Optimising the serum dialysis free T4 and T3 levels in all my patients has not contributed to osteoporosis at all (on the contrary, serial DECCA scans have usually shown dramatic increases in bone density despite my never prescribing any drugs for osteoporosis but using nutritional and metabolic corrective approaches instead); and cardiac arrhythmias are taken care of by making sure there is no functional deficiency of the pertinent minerals in the appropriate fluid spaces (RBC/packed cell levels in the case of magnesium and potassium). Not doing these things, and assuming that a “normal” TSH always means normal – even optimal – thyroid hormone function, is causing vast under-diagnosis and under-treatment in millions of patients in the US and around the world. Surveys of patient satisfaction with treatment, and websites devoted to this topic, invariably show deep distrust of the adequacy of their treatment, Dr John Dommisse, Tucson, Arizona


There is no correlation except at extremes between the signs and symptoms of thyroid problems and the TSH. This is clearly stated by Dr. Anthony Toft of Edinburgh (1991). Hence why are we following a test which has no correlation with clinical presentation? The thyroidologists by consensus have decided that this test is the most useful for following treatment when in fact it is unrelated to how the patient feels. The consequences of this have been horrendous. Six years after their consensus decision Chronic Fatigue Syndrome (M.E.) and Fibromyalgia appeared. These are both hypothyroid conditions. But because their TSH was normal these patients have not been treated. The TSH needs to be scrapped and medical students taught again how to clinically recognize low thyroid conditions. Dr.David Derry, Victoria, Canada, BMJ, 1999


Blood tests are measuring the hormone level in the bloodstream. Hormones don’t perform in the bloodstream. They act on the tissue level at their target sites. For complex reasons, the amount in the bloodstream does not always reflect the amount that exists at the site where the hormone will be needed. Far better is to have a testing method that actually measures the amount of hormone at the tissue level. Some blood tests are excellent, such as a red blood count revealing anaemia, a white blood count revealing infection, or a liver function test revealing hepatitis. On the other hand, standard blood tests for adrenal, thyroid, and sex hormones are very overrated, because of the blood level-tissue level dilemma. Dr. Richard and Sharilee Shames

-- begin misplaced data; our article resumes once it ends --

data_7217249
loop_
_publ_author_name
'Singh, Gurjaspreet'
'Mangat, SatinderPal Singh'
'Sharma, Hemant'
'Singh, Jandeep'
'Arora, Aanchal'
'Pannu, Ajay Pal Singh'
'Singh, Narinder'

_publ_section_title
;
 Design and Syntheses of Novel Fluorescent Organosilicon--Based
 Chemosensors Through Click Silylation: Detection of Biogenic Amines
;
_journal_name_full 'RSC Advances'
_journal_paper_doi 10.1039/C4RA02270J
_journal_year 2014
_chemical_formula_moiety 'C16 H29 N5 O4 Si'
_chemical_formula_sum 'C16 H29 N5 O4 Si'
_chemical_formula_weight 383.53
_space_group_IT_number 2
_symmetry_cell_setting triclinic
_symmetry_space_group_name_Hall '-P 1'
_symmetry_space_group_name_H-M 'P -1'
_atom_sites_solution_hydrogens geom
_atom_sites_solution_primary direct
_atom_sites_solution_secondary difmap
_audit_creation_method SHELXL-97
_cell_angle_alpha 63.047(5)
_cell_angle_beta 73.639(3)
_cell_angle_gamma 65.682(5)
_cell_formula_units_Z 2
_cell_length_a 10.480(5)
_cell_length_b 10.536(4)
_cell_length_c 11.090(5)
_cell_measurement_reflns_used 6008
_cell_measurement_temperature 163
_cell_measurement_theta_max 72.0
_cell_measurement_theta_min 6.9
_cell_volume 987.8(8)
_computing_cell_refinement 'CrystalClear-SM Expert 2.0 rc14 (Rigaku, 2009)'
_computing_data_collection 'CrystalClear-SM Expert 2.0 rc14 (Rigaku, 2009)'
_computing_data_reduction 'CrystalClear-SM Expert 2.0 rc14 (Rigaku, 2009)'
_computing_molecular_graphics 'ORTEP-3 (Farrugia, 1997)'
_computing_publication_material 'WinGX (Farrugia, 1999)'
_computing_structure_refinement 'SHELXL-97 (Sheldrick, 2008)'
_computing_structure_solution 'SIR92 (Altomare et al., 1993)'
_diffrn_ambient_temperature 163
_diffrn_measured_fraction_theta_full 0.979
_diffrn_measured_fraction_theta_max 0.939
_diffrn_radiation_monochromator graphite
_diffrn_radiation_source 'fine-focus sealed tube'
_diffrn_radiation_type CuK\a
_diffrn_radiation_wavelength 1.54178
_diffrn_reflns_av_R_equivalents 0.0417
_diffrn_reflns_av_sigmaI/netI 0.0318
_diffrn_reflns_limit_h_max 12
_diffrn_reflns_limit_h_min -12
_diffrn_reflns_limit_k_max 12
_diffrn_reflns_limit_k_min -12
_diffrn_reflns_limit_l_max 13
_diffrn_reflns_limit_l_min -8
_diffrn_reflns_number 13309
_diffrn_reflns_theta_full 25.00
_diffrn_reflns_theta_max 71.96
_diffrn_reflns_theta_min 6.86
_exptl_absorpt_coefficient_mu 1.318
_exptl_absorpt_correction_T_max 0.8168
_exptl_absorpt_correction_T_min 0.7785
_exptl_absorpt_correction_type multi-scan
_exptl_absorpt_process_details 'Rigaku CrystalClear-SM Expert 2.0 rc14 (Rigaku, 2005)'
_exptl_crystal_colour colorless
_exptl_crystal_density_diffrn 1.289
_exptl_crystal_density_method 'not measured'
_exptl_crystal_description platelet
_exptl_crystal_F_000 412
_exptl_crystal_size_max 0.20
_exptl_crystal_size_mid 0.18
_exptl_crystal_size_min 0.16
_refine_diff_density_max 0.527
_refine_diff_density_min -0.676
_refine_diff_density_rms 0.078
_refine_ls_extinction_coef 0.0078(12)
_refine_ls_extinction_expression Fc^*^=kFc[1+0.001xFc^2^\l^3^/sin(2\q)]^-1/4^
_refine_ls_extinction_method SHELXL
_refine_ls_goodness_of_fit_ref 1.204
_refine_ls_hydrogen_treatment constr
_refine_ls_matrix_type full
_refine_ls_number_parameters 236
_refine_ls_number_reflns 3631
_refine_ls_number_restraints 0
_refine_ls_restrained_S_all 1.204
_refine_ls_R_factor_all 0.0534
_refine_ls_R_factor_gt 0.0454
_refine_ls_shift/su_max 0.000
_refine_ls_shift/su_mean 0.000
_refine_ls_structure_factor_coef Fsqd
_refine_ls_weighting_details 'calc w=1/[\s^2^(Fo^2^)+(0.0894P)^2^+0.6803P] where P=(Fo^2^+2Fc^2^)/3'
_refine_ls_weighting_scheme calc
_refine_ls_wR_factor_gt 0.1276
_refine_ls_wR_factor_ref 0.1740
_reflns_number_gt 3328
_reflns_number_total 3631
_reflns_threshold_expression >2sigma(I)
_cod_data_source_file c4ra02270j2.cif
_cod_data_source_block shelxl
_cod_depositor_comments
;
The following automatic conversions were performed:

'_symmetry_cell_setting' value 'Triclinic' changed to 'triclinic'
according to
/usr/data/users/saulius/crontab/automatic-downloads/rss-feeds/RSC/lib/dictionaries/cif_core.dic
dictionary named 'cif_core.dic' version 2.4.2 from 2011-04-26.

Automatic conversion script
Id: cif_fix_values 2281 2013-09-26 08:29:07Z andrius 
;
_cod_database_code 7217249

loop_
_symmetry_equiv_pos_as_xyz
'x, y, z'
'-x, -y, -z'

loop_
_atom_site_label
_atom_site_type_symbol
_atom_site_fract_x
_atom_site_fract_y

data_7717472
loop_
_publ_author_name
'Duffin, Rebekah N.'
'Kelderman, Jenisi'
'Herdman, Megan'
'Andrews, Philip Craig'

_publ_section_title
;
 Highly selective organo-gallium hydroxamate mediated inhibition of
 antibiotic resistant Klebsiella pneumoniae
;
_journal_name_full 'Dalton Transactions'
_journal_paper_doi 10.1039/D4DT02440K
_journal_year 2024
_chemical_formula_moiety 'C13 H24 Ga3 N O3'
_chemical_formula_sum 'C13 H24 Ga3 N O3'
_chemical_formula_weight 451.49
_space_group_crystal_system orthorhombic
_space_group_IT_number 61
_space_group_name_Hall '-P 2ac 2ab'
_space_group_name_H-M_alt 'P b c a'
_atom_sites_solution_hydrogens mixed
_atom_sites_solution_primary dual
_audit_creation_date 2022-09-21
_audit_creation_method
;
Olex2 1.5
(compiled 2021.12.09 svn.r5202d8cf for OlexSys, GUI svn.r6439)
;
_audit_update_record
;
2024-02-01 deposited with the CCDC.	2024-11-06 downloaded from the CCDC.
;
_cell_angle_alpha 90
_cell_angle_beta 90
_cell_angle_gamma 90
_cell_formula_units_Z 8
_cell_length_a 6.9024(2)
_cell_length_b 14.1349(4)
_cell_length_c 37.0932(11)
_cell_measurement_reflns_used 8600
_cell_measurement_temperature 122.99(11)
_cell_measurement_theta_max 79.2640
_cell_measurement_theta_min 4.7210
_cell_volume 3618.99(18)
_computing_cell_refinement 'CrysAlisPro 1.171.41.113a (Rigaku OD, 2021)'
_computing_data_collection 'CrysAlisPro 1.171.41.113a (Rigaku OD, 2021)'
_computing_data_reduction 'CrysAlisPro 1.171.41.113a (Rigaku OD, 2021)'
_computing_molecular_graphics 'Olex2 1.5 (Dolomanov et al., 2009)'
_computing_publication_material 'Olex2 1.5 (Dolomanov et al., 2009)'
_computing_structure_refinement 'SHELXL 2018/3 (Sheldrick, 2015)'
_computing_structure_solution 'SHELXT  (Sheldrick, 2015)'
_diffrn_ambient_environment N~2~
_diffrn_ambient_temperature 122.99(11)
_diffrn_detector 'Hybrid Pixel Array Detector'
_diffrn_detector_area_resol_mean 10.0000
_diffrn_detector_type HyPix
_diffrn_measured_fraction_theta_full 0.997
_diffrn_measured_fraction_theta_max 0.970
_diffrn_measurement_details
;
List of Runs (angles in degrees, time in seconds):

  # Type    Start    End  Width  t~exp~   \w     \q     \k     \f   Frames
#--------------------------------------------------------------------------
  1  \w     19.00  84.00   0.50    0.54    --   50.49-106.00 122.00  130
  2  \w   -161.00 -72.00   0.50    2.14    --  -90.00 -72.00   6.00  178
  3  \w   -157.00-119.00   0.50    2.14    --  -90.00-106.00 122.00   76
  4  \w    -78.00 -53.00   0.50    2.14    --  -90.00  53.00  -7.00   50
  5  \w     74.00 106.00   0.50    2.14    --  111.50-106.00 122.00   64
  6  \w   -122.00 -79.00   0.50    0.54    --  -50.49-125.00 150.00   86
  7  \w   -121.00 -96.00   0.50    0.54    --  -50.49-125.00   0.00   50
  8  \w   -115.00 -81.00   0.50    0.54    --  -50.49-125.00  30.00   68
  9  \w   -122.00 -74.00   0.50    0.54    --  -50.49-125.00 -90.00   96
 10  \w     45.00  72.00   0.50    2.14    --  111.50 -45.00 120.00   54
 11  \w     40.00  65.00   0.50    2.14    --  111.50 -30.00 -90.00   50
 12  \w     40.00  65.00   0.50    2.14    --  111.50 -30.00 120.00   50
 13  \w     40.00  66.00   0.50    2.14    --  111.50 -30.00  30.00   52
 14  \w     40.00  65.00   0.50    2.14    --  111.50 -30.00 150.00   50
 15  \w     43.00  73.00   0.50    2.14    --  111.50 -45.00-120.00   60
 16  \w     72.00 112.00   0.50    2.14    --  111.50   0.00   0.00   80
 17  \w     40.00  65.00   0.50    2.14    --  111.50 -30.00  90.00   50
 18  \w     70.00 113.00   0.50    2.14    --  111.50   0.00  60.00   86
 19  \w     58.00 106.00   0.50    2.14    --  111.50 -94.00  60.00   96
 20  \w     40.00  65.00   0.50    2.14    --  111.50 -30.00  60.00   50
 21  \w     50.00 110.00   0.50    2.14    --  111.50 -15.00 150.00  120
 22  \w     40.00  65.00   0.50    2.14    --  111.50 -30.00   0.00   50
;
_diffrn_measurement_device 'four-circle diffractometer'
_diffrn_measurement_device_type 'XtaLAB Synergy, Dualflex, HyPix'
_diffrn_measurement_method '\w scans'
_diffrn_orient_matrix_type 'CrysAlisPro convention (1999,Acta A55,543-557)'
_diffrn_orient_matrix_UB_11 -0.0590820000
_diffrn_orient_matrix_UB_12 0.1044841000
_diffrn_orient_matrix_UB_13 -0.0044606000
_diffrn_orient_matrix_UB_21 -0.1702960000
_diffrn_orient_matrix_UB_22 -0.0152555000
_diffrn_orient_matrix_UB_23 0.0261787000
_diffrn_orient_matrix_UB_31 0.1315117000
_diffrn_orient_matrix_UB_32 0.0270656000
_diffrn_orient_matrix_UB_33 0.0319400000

As to your current dilemma there may be others on here who can advise on this better than me as my daughter uses only her symptoms as guidance. She is monitored by phone by her doctor in USA, and hasn't had a TSH test in over 10 years.

Jane x


Sorry, but I had to laugh at your lovely post. I am in the same position and will look forward to your replies. My new Endo considered my current doses of T4/3 to be "far to high". He then did a blood test that showed everything only a tiny bit over range, so I am supposed to be doing a small tweak on two days a week. I tried it and felt all the old symptoms returning, so have continued with my previous doses but the blood test is looming. I am faced with the same dilemma. How can I fiddle it to produce acceptable figures? I think the TSH will be my undoing. It never lies!

It's going to be interesting to find out how to tweak to keep the numpties happy! In the end, I am going to use that ancient adage as a homage to common sense. I'm going to sod-'em!